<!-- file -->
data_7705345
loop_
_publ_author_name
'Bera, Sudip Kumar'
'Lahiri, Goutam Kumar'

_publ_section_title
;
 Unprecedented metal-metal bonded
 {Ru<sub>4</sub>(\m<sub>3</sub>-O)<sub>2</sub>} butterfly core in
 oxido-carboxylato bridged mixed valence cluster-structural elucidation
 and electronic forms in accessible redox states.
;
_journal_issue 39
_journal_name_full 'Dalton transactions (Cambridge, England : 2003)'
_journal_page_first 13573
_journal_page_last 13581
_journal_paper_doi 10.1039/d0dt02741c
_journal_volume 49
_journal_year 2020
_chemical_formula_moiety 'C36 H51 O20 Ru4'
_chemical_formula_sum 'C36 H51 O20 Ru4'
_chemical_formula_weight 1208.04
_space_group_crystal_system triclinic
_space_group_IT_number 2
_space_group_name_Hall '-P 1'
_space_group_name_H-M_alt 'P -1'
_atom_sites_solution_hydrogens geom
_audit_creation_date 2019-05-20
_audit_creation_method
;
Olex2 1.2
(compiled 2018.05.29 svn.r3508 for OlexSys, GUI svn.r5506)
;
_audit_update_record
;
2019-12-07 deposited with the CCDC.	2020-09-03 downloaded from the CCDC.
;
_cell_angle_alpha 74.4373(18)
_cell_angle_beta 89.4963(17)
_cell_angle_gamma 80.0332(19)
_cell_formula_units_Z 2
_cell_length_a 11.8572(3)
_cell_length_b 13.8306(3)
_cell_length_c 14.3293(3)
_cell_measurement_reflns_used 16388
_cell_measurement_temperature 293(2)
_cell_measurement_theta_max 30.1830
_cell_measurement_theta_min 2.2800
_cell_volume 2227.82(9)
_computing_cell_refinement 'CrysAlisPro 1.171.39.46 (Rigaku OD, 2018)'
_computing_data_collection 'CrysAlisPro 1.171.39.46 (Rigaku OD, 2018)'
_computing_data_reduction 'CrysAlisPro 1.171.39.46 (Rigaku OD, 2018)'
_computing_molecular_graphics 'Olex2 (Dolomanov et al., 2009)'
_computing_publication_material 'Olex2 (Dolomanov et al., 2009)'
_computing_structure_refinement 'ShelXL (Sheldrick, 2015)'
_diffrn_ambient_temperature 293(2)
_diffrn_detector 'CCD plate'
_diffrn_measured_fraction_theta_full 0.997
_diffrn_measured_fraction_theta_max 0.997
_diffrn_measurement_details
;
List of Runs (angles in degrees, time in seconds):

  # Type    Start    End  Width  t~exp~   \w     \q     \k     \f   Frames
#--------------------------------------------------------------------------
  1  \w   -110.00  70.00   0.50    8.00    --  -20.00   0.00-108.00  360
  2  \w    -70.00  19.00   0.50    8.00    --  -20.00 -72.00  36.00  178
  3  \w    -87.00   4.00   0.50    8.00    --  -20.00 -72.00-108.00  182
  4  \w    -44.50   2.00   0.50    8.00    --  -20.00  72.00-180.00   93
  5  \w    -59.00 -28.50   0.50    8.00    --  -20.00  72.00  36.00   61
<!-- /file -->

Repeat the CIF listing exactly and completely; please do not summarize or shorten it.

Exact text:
data_7705345
loop_
_publ_author_name
'Bera, Sudip Kumar'
'Lahiri, Goutam Kumar'

_publ_section_title
;
 Unprecedented metal-metal bonded
 {Ru<sub>4</sub>(\m<sub>3</sub>-O)<sub>2</sub>} butterfly core in
 oxido-carboxylato bridged mixed valence cluster-structural elucidation
 and electronic forms in accessible redox states.
;
_journal_issue 39
_journal_name_full 'Dalton transactions (Cambridge, England : 2003)'
_journal_page_first 13573
_journal_page_last 13581
_journal_paper_doi 10.1039/d0dt02741c
_journal_volume 49
_journal_year 2020
_chemical_formula_moiety 'C36 H51 O20 Ru4'
_chemical_formula_sum 'C36 H51 O20 Ru4'
_chemical_formula_weight 1208.04
_space_group_crystal_system triclinic
_space_group_IT_number 2
_space_group_name_Hall '-P 1'
_space_group_name_H-M_alt 'P -1'
_atom_sites_solution_hydrogens geom
_audit_creation_date 2019-05-20
_audit_creation_method
;
Olex2 1.2
(compiled 2018.05.29 svn.r3508 for OlexSys, GUI svn.r5506)
;
_audit_update_record
;
2019-12-07 deposited with the CCDC.	2020-09-03 downloaded from the CCDC.
;
_cell_angle_alpha 74.4373(18)
_cell_angle_beta 89.4963(17)
_cell_angle_gamma 80.0332(19)
_cell_formula_units_Z 2
_cell_length_a 11.8572(3)
_cell_length_b 13.8306(3)
_cell_length_c 14.3293(3)
_cell_measurement_reflns_used 16388
_cell_measurement_temperature 293(2)
_cell_measurement_theta_max 30.1830
_cell_measurement_theta_min 2.2800
_cell_volume 2227.82(9)
_computing_cell_refinement 'CrysAlisPro 1.171.39.46 (Rigaku OD, 2018)'
_computing_data_collection 'CrysAlisPro 1.171.39.46 (Rigaku OD, 2018)'
_computing_data_reduction 'CrysAlisPro 1.171.39.46 (Rigaku OD, 2018)'
_computing_molecular_graphics 'Olex2 (Dolomanov et al., 2009)'
_computing_publication_material 'Olex2 (Dolomanov et al., 2009)'
_computing_structure_refinement 'ShelXL (Sheldrick, 2015)'
_diffrn_ambient_temperature 293(2)
_diffrn_detector 'CCD plate'
_diffrn_measured_fraction_theta_full 0.997
_diffrn_measured_fraction_theta_max 0.997
_diffrn_measurement_details
;
List of Runs (angles in degrees, time in seconds):

  # Type    Start    End  Width  t~exp~   \w     \q     \k     \f   Frames
#--------------------------------------------------------------------------
  1  \w   -110.00  70.00   0.50    8.00    --  -20.00   0.00-108.00  360
  2  \w    -70.00  19.00   0.50    8.00    --  -20.00 -72.00  36.00  178
  3  \w    -87.00   4.00   0.50    8.00    --  -20.00 -72.00-108.00  182
  4  \w    -44.50   2.00   0.50    8.00    --  -20.00  72.00-180.00   93
  5  \w    -59.00 -28.50   0.50    8.00    --  -20.00  72.00  36.00   61